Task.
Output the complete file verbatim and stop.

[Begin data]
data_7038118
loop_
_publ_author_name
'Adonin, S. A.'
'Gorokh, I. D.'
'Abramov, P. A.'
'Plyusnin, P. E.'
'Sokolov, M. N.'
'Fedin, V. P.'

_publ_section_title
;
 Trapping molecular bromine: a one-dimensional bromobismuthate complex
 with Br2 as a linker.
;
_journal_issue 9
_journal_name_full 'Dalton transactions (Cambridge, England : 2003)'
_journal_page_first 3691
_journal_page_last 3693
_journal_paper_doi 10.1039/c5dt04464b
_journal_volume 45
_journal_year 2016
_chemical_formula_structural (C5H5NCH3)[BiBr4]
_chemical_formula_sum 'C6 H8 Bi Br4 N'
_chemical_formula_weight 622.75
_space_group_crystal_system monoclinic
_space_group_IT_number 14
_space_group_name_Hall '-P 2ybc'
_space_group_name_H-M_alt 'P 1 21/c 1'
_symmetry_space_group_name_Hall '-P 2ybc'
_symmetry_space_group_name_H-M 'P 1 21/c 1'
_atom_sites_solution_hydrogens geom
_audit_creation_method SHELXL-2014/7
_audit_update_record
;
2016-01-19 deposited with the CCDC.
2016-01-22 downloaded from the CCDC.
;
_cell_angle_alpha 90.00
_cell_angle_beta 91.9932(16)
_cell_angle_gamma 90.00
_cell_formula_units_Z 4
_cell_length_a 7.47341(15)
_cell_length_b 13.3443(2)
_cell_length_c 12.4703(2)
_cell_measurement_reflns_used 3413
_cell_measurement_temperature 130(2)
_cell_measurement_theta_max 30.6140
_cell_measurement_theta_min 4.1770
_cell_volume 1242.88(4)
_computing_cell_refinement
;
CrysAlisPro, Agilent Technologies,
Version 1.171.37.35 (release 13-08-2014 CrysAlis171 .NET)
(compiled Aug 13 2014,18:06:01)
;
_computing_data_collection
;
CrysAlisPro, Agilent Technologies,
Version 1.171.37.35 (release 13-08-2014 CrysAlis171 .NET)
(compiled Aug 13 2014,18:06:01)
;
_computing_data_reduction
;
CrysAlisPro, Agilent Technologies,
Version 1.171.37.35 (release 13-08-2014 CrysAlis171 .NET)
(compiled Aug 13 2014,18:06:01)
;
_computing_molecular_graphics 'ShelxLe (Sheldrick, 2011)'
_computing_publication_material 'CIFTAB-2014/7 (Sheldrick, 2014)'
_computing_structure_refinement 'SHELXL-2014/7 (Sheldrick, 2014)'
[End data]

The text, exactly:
data_7038118
loop_
_publ_author_name
'Adonin, S. A.'
'Gorokh, I. D.'
'Abramov, P. A.'
'Plyusnin, P. E.'
'Sokolov, M. N.'
'Fedin, V. P.'

_publ_section_title
;
 Trapping molecular bromine: a one-dimensional bromobismuthate complex
 with Br2 as a linker.
;
_journal_issue 9
_journal_name_full 'Dalton transactions (Cambridge, England : 2003)'
_journal_page_first 3691
_journal_page_last 3693
_journal_paper_doi 10.1039/c5dt04464b
_journal_volume 45
_journal_year 2016
_chemical_formula_structural (C5H5NCH3)[BiBr4]
_chemical_formula_sum 'C6 H8 Bi Br4 N'
_chemical_formula_weight 622.75
_space_group_crystal_system monoclinic
_space_group_IT_number 14
_space_group_name_Hall '-P 2ybc'
_space_group_name_H-M_alt 'P 1 21/c 1'
_symmetry_space_group_name_Hall '-P 2ybc'
_symmetry_space_group_name_H-M 'P 1 21/c 1'
_atom_sites_solution_hydrogens geom
_audit_creation_method SHELXL-2014/7
_audit_update_record
;
2016-01-19 deposited with the CCDC.
2016-01-22 downloaded from the CCDC.
;
_cell_angle_alpha 90.00
_cell_angle_beta 91.9932(16)
_cell_angle_gamma 90.00
_cell_formula_units_Z 4
_cell_length_a 7.47341(15)
_cell_length_b 13.3443(2)
_cell_length_c 12.4703(2)
_cell_measurement_reflns_used 3413
_cell_measurement_temperature 130(2)
_cell_measurement_theta_max 30.6140
_cell_measurement_theta_min 4.1770
_cell_volume 1242.88(4)
_computing_cell_refinement
;
CrysAlisPro, Agilent Technologies,
Version 1.171.37.35 (release 13-08-2014 CrysAlis171 .NET)
(compiled Aug 13 2014,18:06:01)
;
_computing_data_collection
;
CrysAlisPro, Agilent Technologies,
Version 1.171.37.35 (release 13-08-2014 CrysAlis171 .NET)
(compiled Aug 13 2014,18:06:01)
;
_computing_data_reduction
;
CrysAlisPro, Agilent Technologies,
Version 1.171.37.35 (release 13-08-2014 CrysAlis171 .NET)
(compiled Aug 13 2014,18:06:01)
;
_computing_molecular_graphics 'ShelxLe (Sheldrick, 2011)'
_computing_publication_material 'CIFTAB-2014/7 (Sheldrick, 2014)'
_computing_structure_refinement 'SHELXL-2014/7 (Sheldrick, 2014)'